Rodney Sacks and Hilton Schlosberg wanted to get into the packaging business. Frustrated in their attempt to find a company to buy, the partners took a tip from an investment banker and purchased debt-laden soda maker Hansen Natural Corp. in 1992.
Two decades, a name change and a whole lot of caffeine later, the partners have emerged as billionaires as their company, Monster Beverage Corp., agreed to sell a 17 percent stake to Coca-Cola Co. yesterday for $2.15 billion. The stock jumped 30 percent to $93.49 at 4:15 p.m. today in New York.
The deal gives Coca-Cola greater exposure to the energy drinks market, one of the fastest-growing segments in the beverage industry, having doubled in sales since 2007, according to Euromonitor International Ltd. The carbonated soft drinks category, which includes offerings from PepsiCo Inc. and Coca-Cola, expanded just 0.3 percent in 2013.
“If you look across mature beverage categories, it’s impossible to find someone with a growth rate that does not let up like Monster Beverage’s,” said Jeffrey Klineman, editor of trade publication BevNet.
The company’s main product, Monster Energy, has sold more than 10 billion units since its introduction in 1997. It has almost four times the amount of caffeine as Coke, according to the website Caffeine Informer.
“Our primary objective is to end up with Monster as a fully global brand,” said Schlosberg, in an analyst call this morning. The energy industry, he said, will “become an industry brought down to Red Bull and ourselves.”
Sacks, 64, serves as chairman and controls 9.4 million shares of the Corona, California-based company. Vice Chairman Schlosberg, 61, owns more than 9 million shares. The stock is held in their own names, in grantor retained annuity trusts and in almost a dozen other entities. Neither of the partners has ever appeared on an international wealth ranking.
The partners last year distributed 7.6 million shares to grantor retained annuity trusts. They’re credited with the shares because the trusts were created for the benefit of their families, according to a filing with the U.S. Securities and Exchange Commission. Both have sold more than $180 million in stock since 2004, according to data compiled by Bloomberg.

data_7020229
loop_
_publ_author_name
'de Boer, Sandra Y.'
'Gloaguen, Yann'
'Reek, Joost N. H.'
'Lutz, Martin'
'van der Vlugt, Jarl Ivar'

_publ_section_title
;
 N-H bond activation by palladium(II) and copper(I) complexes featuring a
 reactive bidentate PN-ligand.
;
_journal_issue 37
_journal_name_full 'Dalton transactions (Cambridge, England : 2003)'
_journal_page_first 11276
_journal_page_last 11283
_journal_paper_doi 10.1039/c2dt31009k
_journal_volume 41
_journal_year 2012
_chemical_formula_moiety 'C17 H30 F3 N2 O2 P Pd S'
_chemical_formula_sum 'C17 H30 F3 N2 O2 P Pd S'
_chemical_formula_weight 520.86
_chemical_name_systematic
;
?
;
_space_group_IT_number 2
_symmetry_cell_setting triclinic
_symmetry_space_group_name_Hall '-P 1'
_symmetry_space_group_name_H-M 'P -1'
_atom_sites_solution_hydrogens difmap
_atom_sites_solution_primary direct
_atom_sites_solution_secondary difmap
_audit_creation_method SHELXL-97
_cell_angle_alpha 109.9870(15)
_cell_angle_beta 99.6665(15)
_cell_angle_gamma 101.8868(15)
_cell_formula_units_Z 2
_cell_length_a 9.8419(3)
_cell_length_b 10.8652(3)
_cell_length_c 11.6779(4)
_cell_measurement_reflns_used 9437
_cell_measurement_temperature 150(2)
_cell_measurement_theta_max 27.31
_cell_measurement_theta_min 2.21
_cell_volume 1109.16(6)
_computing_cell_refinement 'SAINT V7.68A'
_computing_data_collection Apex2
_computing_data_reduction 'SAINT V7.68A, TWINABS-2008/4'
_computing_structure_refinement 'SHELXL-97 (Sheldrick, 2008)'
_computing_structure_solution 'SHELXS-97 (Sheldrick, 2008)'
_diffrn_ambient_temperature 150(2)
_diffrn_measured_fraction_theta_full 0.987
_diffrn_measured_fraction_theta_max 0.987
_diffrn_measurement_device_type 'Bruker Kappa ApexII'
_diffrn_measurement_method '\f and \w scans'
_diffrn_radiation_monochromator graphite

Phone and e-mail messages to Monster press representatives weren’t immediately responded to for comment. Spokesman Roger Pondel said in an e-mail in March that Sacks disputed Bloomberg’s calculations of his net worth, saying his shares in the company would be worth far less after taxes if he sold the shares.
Sacks and Schlosberg also are listed as the general partners in Brandon I and Brandon II, limited partnerships that hold 11.7 million shares over which the executives maintain voting control. They don’t own any of the shares in the two partnerships, having sold their stake starting in 2005, Pondel told Bloomberg News in 2012.
Sacks and Schlosberg met in South Africa, they told Businessweek in 2005, and decided to go into business for themselves in 1989. At the time South African-born Sacks, now a U.S. citizen, was working for executive recruiter Confidential Assignments in Orange County, California. Schlosberg, a U.K. citizen, was working for J. Bibby & Sons, a British conglomerate.
The pair raised more than $5 million from friends and family, bought a publicly traded shell company and spent two years looking to purchase a business to operate.
On advice of a banker, they decided to buy family-owned soda maker Hansen Natural. Hansen at the time had $17.1 million in sales and net income of $565,000. The pair bought Hansen for $1.71 million and assumption of $12 million in debt.
Seeing the success of Austria-based Red Bull GmbH, they introduced Hansen-branded energy drinks in 1997. The company’s share price barely budged. “It’s not like the company has been an overnight success,” said BevNet’s Klineman. “They played with a bunch of different formulations. The first Hansen energy drink offering wasn’t well received.”
Fortunes shifted for the better in April 2002, when the pair introduced Monster, an energy drink priced the same as Red Bull in cans twice the size. The Monster brand was so successful that the company changed its name to Monster Beverage in January 2012.
Monster has 34.3 percent share of the energy drink market to Red Bull’s 33.9 percent, according to a Monster presentation to investors in January. Last year, Monster started a protein drink, Muscle Monster. In a nod to its natural soda roots, it introduced a kale flavored Hansen-brand soda earlier this year.
Coca-Cola explored buying Monster in 2012 and found the price too high, according to a person familiar with the matter who asked not to be named, Bloomberg News reported in January.
Monster’s caffeine levels have also sparked investigations by state and federal officials into any connection energy drinks may have with unusual deaths. Countering the allegations has drawn Sacks more into the spotlight, including testifying before a Congressional panel on energy drinks last summer.
“He has been a very good advocate good advocate for the brand, using his shareholder meetings as ways to address a lot of the regulatory concerns,” said BevNet’s Klineman. In an earnings call with analysts in February this year, Sacks opened the call by reiterating energy drinks are safe. A 16-ounce cup of coffee served by Starbucks Corp. has more than double the caffeine of a 16-ounce Monster, he said.
The energy surge also has made a billionaire of Russell Weiner, the 44-year-old founder of Las Vegas-based Rockstar. Weiner controls 85 percent of the closely held company, which accounted for 4 percent of the $27.5 billion global energy drink market last year, according to Euromonitor.